Kerry Crowley works in media and is an avid consumer of movies, television, and podcasts alike!
A few weeks ago, the unthinkable happened: my wireless headphones broke. I was stepping onto the train after work, minding my own business, when suddenly the podcast I was listening to cut out completely. After multiple attempts to restart, reconnect, and reconfigure my phone, I eventually gave up; time of death: 5:58 PM. With a sigh, I grumpily settled in for my long, silent commute home.
Like many others in their mid-twenties, I am an avid consumer of podcasts; from comedy to true crime, from scripted series to daily news, I listen to them all. One of the first sounds I hear in the morning is the soothing voice of Michael Barbaro; no trip to the gym or grocery store would be complete without the latest in fringe science from Oh No! Ross and Carrie; even in the evenings, I am lulled to sleep by the marital disputes of Natasha Leggero and Moshe Kasher. These shows and voices are inextricably linked to some of my fondest young adult memories — most notably, I will never forget completing my first-ever mountain climb while hearing the hosts of How Did This Get Made? debate the merits of Grease 2. (A flawless film by any estimation).
To be fair, this borderline overconsumption of audio is a habit I adopted long before the rise of the podcast; one of my earliest childhood memories involves listening to the Horton Hears a Who! soundtrack on repeat for hours and hours on end (much to the chagrin of my older sister.) From my boom box to the car and beyond, our household was in a constant state of Horton. Still, podcasts offer elements unique from the soundtracks I devoured as a child: they are more personal, more focused on my specific interests, and (if done right) demand one’s full attention. They provide the listener to dive deep into a topic, to get lost in it, and to discover something new — however absurd or profound — along the way.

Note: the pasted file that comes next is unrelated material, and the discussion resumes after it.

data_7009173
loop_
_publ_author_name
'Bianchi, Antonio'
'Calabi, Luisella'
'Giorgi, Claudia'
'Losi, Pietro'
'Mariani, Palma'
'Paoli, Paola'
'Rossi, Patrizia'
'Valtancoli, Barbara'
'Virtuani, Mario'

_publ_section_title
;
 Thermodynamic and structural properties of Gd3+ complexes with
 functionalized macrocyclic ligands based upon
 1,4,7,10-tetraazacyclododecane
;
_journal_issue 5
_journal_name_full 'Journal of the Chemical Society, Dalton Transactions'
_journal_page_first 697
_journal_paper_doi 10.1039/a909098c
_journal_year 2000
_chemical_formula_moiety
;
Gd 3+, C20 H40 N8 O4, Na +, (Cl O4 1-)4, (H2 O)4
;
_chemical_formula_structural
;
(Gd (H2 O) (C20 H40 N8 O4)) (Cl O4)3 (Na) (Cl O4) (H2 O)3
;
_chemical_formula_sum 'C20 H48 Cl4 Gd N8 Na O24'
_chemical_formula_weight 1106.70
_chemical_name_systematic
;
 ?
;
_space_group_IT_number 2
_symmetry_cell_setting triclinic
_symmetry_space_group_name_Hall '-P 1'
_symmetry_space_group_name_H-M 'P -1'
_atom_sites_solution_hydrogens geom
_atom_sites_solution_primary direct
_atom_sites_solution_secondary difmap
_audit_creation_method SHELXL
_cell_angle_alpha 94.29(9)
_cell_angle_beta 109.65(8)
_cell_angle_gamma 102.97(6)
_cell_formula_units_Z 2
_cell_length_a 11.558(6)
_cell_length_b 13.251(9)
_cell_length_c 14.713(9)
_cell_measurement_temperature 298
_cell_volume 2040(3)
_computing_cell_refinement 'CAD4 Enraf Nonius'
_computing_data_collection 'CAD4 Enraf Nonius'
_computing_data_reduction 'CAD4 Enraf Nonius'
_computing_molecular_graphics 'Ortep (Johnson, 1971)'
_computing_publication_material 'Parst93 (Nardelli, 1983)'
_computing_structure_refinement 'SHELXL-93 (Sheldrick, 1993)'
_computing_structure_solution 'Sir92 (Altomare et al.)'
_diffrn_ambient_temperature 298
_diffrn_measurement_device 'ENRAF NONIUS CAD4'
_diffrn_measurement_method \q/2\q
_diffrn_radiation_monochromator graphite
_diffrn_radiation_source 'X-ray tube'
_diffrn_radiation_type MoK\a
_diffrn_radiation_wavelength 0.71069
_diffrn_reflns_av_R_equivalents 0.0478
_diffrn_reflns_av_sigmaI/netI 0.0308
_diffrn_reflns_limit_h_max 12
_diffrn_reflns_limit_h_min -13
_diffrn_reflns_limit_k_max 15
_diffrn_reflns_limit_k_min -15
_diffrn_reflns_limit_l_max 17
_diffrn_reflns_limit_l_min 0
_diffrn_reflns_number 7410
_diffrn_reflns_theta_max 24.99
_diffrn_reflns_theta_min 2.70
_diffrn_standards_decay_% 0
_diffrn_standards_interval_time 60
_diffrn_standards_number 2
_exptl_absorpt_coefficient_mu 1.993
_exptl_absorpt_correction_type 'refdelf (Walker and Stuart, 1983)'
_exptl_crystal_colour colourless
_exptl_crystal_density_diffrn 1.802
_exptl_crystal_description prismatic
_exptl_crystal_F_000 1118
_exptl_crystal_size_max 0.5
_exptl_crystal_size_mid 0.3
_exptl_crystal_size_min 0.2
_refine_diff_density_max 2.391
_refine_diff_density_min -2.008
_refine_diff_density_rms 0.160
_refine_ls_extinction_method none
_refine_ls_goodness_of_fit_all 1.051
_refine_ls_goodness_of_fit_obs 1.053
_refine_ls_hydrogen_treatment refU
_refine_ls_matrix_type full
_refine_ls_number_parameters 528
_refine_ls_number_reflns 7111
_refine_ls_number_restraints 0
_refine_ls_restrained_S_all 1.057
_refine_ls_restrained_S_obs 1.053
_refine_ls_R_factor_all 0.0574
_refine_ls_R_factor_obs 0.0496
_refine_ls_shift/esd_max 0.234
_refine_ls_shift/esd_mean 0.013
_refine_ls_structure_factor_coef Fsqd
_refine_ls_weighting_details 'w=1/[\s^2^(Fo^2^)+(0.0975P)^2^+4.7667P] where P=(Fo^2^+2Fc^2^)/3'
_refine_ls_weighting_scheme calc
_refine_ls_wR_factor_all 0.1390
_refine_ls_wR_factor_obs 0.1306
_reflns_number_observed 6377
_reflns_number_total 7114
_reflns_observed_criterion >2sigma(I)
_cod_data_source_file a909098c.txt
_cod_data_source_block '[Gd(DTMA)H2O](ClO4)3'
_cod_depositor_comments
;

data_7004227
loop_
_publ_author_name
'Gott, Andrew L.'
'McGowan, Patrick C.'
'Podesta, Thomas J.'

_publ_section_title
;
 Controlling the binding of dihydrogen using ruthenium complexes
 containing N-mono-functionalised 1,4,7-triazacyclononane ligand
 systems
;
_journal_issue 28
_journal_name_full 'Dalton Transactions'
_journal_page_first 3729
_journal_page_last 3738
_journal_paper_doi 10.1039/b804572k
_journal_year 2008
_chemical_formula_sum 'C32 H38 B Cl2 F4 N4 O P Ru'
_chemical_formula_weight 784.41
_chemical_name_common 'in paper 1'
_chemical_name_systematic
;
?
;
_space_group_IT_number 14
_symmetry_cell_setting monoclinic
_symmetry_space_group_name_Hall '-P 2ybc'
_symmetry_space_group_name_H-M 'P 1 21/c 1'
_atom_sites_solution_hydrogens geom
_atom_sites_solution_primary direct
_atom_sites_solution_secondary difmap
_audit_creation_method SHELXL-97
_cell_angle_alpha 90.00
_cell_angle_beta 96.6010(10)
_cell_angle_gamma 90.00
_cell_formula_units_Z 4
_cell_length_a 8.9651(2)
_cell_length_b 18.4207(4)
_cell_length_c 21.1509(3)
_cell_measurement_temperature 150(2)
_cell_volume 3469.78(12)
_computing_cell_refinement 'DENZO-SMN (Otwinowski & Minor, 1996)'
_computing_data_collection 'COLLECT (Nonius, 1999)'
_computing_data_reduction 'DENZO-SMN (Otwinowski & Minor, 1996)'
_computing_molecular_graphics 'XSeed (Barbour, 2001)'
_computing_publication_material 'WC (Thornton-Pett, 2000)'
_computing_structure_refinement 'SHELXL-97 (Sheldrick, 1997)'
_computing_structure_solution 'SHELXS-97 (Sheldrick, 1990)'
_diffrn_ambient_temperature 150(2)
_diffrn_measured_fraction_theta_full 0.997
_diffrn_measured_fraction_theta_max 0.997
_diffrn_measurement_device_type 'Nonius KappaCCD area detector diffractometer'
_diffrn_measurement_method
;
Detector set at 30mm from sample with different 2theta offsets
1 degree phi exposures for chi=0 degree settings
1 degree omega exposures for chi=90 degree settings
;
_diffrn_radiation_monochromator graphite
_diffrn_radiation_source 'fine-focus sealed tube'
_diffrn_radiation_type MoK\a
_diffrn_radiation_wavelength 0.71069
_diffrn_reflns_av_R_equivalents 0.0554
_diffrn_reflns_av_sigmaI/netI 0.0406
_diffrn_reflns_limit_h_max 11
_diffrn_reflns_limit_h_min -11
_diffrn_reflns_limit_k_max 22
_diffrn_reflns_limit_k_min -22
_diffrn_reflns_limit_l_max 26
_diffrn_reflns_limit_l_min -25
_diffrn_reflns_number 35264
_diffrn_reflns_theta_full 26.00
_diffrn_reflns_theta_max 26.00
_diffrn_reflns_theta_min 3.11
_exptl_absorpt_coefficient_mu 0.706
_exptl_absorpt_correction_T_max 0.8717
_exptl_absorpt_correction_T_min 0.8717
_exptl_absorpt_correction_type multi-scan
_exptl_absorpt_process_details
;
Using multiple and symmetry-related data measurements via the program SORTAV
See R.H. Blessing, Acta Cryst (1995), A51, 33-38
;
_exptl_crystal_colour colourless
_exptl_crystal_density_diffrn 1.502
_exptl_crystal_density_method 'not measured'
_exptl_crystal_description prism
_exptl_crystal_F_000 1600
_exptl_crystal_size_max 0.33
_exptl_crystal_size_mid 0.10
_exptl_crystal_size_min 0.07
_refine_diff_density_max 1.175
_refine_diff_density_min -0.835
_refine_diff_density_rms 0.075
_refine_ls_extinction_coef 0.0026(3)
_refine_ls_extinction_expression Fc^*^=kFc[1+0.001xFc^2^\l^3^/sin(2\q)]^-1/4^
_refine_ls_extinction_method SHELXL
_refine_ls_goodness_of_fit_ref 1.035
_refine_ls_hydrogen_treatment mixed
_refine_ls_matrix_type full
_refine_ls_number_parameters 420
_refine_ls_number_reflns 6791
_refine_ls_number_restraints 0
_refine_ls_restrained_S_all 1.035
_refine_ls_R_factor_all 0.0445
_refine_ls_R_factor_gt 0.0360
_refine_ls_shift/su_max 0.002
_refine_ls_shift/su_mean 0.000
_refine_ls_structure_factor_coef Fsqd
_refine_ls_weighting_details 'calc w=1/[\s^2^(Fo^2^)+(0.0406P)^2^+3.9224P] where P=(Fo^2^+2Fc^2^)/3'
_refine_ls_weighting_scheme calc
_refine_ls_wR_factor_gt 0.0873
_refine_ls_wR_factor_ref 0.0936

So you can imagine my dismay that fateful day last month when I realized the familiar voices in my ear would not be joining me on my commute. For the first time in what felt like forever, I was completely alone with my thoughts. It was a foreign and frightening sensation, being alone with myself for that long. Naturally, I panicked. My mind started going a mile a minute, making one to-do list after another and reliving an embarrassing moment from earlier that day over and over again. Suddenly I was in a spiral of unpleasant memories, spanning back to my 6th grade choir concert and beyond.
In that moment, I realized why I reached for podcasts as often as I did: I was using their conversations and stories to drown out the noise going on in my own head. As a person who cannot so much as order a pizza without overthinking every step of the journey, I find myself in constant pursuit of any sort of brain break. I am not alone in this feeling. In a world of complete overstimulation, podcasts can be a safe harbor to destress and recharge. Regardless of the content within the podcast itself, the sheer presence of other voices in the room allows me to immerse myself in a different world and thereby become more comfortable in my own.
Of course, with any benefit that comes from media consumption, one must also acknowledge the risks of overdoing it. My podcast-withdrawal that day on the train was my tip off that I was leaning too heavily on podcasts to mask my reality; I was intentionally ignoring what was stressing me out by injecting my ears with something louder. At that point, I knew it was time to cut back. Since then, I have made a point to be more mindful of my own thoughts throughout the day and to regularly touch base with how I am feeling. Before pressing play on a podcast to cover up what might be happening, I work to first step back and reflect on how I can address my concerns on my own. To be clear, my days of listening to podcasts are far from over; the difference is that now I can be confident that I am tuning in for all the right reasons.
So Siri, go ahead and queue This American Life.
-edited by Sarah Wolfson
-photo by César Astudillo on Flickr